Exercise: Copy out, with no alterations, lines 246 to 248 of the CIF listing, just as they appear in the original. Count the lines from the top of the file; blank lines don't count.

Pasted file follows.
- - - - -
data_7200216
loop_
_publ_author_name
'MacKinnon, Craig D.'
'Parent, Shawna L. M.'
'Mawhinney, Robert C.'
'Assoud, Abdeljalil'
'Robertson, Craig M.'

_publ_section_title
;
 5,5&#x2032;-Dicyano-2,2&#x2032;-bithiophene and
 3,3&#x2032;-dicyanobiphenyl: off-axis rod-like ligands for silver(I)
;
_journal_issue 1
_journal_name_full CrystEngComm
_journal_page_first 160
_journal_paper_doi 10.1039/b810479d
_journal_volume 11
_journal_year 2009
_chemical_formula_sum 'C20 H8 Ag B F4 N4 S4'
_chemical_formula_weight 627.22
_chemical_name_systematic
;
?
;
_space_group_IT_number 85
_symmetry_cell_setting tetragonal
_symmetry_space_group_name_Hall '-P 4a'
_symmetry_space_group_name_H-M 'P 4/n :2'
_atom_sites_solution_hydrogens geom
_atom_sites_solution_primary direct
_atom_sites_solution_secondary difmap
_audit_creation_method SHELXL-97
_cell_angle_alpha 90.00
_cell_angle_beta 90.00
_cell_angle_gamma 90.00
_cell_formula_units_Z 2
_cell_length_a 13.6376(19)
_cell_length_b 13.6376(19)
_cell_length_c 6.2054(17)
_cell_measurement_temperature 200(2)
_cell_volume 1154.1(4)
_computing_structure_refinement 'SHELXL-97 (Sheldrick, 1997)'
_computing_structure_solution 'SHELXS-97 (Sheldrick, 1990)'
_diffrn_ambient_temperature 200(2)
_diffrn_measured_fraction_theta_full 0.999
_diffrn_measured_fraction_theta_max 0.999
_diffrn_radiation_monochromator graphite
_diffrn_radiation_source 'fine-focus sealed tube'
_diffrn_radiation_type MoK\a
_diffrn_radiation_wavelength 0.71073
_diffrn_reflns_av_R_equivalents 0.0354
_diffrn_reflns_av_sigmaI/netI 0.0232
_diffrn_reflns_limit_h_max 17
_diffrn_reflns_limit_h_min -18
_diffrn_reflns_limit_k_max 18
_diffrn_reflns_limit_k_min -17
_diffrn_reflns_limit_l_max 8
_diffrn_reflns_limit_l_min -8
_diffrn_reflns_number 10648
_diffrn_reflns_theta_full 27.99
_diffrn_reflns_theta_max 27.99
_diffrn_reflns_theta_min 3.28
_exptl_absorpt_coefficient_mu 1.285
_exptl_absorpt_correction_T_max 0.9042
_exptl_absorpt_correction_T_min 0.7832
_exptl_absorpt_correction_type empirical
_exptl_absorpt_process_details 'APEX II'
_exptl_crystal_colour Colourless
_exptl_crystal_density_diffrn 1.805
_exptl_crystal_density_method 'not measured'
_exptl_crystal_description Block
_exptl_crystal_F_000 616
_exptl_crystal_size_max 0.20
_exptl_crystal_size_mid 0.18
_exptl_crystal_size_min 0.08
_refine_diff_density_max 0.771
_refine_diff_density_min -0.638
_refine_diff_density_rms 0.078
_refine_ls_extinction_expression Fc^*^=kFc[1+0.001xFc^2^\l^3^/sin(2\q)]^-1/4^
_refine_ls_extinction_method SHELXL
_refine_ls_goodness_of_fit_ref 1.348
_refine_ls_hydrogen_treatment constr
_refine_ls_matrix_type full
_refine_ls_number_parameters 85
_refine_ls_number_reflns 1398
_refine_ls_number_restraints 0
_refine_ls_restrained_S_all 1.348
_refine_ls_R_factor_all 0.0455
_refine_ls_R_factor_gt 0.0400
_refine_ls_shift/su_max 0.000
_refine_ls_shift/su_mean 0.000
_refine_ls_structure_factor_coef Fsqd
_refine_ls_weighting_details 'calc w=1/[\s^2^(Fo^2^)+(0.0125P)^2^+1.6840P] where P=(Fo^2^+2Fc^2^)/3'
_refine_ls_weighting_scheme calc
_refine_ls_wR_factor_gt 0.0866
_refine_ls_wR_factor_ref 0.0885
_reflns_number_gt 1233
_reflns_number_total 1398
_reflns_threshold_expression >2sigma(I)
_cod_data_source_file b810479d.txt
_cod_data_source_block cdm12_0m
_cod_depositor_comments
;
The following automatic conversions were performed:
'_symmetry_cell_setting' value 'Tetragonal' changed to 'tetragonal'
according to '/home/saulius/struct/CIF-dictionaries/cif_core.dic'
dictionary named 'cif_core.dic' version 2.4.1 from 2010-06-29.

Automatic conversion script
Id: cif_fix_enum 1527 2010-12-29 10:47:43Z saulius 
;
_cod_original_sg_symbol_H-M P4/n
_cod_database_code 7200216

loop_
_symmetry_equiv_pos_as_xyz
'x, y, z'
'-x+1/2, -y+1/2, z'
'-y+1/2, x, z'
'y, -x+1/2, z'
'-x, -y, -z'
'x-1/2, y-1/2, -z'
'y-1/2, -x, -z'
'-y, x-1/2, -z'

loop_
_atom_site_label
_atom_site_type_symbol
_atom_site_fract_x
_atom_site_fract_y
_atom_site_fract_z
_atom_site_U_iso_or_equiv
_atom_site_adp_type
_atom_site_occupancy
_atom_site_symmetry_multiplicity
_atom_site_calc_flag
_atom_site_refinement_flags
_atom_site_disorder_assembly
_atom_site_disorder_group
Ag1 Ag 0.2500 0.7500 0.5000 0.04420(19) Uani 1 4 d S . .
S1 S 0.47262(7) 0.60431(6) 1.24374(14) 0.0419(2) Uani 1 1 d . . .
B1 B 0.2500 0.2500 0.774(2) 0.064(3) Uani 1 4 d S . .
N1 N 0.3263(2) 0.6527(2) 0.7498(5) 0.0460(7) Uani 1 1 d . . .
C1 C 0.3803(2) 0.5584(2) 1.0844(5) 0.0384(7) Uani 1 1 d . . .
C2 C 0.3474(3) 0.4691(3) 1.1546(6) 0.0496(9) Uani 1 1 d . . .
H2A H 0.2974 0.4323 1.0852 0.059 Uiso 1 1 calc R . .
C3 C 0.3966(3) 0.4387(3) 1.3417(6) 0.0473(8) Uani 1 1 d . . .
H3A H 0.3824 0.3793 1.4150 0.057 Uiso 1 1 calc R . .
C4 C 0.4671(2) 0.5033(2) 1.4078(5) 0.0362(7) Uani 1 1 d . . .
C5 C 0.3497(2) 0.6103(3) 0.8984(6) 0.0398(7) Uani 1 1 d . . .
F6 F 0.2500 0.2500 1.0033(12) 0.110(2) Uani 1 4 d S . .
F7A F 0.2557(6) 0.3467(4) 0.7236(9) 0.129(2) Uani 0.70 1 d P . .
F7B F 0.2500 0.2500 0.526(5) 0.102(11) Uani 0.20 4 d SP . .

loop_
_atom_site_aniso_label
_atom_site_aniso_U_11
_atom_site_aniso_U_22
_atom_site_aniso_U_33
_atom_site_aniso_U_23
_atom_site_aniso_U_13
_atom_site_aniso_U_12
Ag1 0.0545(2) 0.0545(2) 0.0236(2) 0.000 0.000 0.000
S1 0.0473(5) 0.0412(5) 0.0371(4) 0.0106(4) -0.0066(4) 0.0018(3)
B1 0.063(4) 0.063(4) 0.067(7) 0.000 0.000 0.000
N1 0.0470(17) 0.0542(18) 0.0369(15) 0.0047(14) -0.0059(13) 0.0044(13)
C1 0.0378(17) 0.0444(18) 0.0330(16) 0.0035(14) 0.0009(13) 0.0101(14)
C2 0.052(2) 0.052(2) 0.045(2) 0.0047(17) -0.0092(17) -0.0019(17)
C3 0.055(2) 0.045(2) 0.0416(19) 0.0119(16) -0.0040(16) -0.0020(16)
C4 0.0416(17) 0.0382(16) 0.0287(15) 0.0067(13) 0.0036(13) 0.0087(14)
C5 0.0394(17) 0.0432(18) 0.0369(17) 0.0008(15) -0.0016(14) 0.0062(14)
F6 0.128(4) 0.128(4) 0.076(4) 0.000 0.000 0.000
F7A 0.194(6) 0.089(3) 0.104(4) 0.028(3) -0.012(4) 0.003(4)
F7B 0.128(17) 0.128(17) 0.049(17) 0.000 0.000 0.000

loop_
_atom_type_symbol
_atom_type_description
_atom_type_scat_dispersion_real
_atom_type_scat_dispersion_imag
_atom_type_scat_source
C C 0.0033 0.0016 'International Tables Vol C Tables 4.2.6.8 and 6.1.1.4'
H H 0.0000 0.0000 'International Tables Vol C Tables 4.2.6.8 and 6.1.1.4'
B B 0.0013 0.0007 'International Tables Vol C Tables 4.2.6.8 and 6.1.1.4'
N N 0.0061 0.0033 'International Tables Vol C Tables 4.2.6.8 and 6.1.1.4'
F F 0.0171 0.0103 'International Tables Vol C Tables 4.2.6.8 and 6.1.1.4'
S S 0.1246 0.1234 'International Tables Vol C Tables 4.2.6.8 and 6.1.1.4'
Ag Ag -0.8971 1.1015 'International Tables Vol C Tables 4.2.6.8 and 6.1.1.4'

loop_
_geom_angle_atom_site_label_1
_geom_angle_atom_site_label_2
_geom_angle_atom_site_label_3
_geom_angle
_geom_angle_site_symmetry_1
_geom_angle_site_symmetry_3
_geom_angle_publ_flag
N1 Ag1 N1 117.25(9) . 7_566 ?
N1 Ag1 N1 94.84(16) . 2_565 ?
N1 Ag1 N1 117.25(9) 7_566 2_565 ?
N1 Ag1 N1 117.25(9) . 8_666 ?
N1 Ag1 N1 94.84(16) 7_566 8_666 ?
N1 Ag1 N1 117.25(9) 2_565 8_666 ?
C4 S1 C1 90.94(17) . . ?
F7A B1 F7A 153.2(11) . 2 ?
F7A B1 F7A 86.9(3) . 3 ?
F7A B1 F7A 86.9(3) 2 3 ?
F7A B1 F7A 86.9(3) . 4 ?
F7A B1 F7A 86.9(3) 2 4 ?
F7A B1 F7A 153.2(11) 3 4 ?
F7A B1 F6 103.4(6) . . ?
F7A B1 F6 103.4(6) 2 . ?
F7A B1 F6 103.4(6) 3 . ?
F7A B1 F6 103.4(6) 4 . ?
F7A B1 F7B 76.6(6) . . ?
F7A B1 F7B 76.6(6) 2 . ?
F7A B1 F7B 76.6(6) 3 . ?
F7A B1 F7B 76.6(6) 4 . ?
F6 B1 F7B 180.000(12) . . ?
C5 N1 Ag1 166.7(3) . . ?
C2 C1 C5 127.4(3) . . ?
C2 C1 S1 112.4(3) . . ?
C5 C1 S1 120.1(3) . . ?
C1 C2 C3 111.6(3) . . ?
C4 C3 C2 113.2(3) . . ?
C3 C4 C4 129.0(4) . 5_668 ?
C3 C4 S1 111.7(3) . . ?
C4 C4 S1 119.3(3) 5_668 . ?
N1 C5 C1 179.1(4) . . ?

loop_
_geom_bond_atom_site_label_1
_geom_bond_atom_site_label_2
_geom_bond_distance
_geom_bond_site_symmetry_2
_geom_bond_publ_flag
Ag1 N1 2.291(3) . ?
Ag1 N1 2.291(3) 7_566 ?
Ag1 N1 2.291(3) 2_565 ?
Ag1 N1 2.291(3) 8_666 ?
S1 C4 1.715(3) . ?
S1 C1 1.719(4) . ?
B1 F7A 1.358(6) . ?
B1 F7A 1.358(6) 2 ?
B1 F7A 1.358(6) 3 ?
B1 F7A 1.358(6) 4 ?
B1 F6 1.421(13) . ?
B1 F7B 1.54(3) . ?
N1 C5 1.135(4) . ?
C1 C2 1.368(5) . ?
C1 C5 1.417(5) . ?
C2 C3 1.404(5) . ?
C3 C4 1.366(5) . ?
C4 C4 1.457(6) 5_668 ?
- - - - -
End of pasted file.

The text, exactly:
C2 C3 1.404(5) . ?
C3 C4 1.366(5) . ?
C4 C4 1.457(6) 5_668 ?